Quote:
The "silver box" which you previously mentioned is a signal amplifier and a primary current controller. The "star" segments in the distributor, when rotating, pass matching pole pieces of fixed magnets in the shell of the distributor. Those pole pieces are surrounded by coils of wire. As the star passes the pole pieces the magnetic field is altered, and the change in the magnetic field induces a current in the coils. That small current reaches the amplifier via the green coaxial cable, where it is amplified by biasing a transistor to switch the primary current through the ignition coil on and off. The negative terminal of the ignition coil is connected and disconnected to and from ground through the aforementioned switching transistor. A charge is not sent to the distributor, rather, a current is generated in the distributor.
This info, however, is golden, and gave me the confidence to start pulling apart things. The green wire ( culprit #1 ) looked good, so I removed the plug from the "silver box" and lo and behold, the thing is full of water. This fits in nicely with the crime scene scenario, the car had been standing for quite a while, why the sudden loss of spark ? Rain.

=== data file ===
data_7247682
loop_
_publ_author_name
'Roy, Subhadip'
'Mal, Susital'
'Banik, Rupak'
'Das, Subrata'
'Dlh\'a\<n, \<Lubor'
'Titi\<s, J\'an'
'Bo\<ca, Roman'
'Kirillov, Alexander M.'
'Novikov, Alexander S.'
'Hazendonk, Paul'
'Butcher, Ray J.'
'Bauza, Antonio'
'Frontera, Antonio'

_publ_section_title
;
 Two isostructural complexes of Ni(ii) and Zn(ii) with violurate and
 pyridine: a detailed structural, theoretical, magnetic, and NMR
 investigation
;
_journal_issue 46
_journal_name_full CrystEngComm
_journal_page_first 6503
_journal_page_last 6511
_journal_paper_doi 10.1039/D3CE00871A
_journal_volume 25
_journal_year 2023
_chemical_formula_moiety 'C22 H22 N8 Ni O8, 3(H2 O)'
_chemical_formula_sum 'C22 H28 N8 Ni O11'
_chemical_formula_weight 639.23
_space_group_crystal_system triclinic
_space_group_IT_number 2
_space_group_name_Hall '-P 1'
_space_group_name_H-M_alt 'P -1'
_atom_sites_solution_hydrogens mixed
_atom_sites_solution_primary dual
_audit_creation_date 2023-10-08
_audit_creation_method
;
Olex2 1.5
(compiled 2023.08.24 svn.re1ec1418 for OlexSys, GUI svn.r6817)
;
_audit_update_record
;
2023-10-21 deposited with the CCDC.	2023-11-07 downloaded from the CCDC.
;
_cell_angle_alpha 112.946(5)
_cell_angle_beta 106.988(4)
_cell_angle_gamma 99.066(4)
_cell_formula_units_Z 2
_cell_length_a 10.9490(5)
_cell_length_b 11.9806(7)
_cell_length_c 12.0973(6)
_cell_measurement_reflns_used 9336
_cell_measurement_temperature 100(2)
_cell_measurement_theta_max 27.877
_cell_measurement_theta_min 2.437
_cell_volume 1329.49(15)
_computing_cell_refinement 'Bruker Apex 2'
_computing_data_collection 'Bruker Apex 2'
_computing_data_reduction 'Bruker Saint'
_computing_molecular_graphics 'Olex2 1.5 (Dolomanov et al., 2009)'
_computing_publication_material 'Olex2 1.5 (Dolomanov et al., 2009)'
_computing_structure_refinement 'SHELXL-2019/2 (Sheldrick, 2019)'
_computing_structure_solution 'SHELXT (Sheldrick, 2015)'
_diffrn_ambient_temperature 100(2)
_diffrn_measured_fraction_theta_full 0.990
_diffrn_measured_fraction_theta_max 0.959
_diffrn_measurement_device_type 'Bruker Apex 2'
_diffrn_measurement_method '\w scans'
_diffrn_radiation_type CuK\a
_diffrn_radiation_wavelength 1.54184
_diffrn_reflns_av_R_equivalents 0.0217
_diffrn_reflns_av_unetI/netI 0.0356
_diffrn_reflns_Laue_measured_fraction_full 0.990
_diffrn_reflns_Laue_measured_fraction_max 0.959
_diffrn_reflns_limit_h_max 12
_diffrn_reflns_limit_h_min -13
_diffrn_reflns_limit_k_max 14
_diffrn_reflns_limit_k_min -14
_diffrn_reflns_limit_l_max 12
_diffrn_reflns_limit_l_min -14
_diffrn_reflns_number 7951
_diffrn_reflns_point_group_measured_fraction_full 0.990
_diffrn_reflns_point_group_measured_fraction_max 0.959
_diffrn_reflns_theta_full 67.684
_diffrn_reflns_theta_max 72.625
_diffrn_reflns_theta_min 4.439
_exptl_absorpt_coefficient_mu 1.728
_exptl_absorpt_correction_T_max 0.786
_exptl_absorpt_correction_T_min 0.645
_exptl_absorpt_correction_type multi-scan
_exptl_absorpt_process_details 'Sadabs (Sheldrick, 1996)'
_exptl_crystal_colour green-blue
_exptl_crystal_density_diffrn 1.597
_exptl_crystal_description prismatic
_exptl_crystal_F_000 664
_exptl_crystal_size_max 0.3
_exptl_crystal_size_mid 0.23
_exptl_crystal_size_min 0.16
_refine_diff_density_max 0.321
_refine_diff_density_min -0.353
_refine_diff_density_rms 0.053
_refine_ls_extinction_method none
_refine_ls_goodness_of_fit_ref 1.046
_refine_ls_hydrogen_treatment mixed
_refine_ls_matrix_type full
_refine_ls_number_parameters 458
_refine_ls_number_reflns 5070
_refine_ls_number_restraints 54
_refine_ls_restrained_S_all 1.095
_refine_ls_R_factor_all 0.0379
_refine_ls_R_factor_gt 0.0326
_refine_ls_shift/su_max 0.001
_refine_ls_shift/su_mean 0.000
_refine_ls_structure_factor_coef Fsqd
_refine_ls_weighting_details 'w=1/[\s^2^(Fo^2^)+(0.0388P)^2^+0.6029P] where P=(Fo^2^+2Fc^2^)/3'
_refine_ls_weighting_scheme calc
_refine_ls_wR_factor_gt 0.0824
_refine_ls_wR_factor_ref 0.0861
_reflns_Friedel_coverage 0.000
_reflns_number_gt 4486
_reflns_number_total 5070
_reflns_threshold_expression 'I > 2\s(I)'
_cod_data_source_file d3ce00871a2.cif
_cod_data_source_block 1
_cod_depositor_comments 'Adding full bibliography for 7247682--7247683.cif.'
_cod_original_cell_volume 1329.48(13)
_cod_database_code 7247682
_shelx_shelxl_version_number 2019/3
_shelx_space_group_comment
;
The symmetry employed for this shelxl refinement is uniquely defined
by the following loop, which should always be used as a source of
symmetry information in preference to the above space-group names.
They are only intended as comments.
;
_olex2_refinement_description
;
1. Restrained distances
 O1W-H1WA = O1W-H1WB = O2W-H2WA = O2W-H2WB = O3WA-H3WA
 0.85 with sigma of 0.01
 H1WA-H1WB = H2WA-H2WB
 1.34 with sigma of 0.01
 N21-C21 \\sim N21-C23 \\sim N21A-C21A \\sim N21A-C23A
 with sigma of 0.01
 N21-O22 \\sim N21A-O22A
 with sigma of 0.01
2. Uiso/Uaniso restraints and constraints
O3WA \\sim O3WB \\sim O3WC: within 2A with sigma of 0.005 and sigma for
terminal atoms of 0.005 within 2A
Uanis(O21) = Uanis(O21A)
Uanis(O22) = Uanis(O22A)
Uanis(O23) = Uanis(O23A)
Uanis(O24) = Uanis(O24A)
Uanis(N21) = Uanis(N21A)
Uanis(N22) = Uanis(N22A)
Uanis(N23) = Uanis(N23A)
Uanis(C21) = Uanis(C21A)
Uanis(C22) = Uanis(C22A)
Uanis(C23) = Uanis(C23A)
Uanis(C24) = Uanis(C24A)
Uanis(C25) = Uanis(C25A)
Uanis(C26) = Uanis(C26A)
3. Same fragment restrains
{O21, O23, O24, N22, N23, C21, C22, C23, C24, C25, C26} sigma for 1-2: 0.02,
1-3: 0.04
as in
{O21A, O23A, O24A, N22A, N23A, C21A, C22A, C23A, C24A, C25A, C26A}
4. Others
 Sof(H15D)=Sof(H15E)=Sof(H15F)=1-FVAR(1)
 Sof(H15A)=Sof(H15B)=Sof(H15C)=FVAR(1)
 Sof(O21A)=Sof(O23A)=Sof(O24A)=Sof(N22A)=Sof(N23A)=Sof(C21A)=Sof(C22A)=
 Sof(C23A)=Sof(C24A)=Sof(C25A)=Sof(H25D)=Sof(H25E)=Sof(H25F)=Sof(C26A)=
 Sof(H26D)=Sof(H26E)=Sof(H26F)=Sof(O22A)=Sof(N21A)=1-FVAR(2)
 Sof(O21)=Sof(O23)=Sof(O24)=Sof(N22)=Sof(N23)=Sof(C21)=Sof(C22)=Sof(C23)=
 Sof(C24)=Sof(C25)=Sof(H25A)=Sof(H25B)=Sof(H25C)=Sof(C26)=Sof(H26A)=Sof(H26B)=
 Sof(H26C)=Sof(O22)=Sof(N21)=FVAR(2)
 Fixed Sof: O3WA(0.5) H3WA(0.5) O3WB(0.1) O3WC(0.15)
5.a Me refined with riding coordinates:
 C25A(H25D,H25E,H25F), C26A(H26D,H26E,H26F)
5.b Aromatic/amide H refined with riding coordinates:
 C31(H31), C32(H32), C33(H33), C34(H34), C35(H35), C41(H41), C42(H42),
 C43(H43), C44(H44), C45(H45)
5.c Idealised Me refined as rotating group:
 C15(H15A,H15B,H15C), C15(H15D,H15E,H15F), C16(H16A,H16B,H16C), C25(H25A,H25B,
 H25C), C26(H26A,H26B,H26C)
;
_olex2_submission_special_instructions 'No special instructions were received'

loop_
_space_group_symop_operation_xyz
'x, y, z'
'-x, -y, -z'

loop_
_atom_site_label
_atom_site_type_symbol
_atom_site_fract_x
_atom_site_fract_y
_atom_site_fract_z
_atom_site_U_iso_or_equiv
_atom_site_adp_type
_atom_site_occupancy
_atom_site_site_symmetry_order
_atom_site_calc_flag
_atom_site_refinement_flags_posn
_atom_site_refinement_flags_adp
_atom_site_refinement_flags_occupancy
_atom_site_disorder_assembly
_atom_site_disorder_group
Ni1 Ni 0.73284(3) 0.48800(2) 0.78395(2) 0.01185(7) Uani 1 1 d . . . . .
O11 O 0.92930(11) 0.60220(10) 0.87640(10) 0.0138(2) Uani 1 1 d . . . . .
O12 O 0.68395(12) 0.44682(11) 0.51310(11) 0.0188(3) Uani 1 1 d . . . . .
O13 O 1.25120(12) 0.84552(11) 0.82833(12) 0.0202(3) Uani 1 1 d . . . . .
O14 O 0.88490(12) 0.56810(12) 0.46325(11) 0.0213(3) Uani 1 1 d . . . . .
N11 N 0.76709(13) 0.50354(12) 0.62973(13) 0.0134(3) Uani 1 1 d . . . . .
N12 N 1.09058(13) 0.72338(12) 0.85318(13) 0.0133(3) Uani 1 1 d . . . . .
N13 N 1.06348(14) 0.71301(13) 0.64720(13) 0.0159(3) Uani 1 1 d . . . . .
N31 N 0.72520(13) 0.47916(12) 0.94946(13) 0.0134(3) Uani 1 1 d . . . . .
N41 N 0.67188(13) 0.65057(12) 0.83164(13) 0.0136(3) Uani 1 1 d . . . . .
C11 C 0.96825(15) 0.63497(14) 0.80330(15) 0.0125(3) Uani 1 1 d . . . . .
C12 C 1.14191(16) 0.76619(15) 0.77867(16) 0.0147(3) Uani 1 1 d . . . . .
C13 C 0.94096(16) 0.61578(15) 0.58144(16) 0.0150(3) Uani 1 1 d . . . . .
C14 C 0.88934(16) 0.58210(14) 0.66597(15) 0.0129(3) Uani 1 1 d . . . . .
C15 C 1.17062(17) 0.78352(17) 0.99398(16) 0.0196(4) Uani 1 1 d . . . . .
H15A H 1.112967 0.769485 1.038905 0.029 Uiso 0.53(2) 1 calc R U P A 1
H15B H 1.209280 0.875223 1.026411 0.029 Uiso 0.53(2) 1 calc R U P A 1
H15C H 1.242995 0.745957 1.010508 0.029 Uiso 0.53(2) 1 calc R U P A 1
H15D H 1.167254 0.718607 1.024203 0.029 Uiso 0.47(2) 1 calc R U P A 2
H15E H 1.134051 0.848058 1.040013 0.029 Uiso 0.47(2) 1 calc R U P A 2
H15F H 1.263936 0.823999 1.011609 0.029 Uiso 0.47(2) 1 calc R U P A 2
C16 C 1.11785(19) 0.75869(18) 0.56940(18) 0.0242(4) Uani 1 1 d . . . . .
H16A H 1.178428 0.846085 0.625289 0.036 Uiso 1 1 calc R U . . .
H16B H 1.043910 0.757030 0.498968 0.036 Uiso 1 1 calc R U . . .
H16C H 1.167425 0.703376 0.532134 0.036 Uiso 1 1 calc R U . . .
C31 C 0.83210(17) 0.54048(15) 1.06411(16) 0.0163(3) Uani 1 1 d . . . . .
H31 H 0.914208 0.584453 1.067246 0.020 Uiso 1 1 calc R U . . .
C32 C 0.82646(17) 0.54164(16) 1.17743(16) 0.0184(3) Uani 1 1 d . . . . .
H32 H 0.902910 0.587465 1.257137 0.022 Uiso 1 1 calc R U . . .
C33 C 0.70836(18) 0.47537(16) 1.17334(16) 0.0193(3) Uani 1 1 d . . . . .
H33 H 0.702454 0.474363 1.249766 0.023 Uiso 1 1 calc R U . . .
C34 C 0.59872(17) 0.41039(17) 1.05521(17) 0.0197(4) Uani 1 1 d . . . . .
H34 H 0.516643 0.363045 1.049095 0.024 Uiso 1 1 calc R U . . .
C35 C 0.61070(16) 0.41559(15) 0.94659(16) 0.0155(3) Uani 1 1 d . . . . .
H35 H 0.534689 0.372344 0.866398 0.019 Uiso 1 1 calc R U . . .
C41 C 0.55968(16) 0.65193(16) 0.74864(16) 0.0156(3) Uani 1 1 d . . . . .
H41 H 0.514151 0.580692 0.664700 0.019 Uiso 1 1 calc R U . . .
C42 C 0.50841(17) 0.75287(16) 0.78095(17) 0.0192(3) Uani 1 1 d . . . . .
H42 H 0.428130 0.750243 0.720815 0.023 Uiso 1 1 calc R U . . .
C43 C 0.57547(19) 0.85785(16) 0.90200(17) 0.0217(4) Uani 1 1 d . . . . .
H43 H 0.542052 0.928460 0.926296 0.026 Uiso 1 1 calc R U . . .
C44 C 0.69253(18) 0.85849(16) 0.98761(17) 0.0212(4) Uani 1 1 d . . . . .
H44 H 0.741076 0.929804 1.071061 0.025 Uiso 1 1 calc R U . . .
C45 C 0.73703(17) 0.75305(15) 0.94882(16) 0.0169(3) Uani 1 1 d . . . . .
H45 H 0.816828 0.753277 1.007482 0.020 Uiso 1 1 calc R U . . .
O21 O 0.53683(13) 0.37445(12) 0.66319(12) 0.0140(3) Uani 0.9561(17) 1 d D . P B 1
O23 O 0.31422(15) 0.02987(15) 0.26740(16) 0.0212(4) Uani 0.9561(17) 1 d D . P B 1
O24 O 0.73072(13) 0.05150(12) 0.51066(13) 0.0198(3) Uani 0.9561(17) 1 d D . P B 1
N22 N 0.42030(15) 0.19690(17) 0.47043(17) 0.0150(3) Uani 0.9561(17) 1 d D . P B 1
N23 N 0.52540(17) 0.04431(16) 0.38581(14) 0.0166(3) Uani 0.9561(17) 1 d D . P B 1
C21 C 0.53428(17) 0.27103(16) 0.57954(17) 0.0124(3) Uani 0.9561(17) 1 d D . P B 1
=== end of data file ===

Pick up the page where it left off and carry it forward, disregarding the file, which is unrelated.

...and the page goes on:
Thus, next step is to find a compatible "silver box". The one I'm to replace is also from a scrapyard it would appear as it has "450 SEL" written on it's backside in marker pen.

A photo for your amusement....

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306D 1975 (camper) - rusting away
W116 450 SEL 1975 - sold
W114 long wheelbase ambulance, 3 litre diesel 1974

VW Golf 1 convertable - midlife crisis item
VW T4 van - support vehicle
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  #8  
Old 10-07-2013, 12:54 PM
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With a Pertronix ignition system (<$100) you could throw that box in the trash. Plus you'll never have to deal with points again.

Thanks,

David
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  #9  
Old 10-08-2013, 11:29 PM
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the box is readily available on ebay. Often for 30$ here in the US. The fun part is shipping it to your side of the Atlantic. Regarding the choice of replacement, go by what the connectors look like. Also make sure that the replacement box gets well grounded when you install it.

-CTH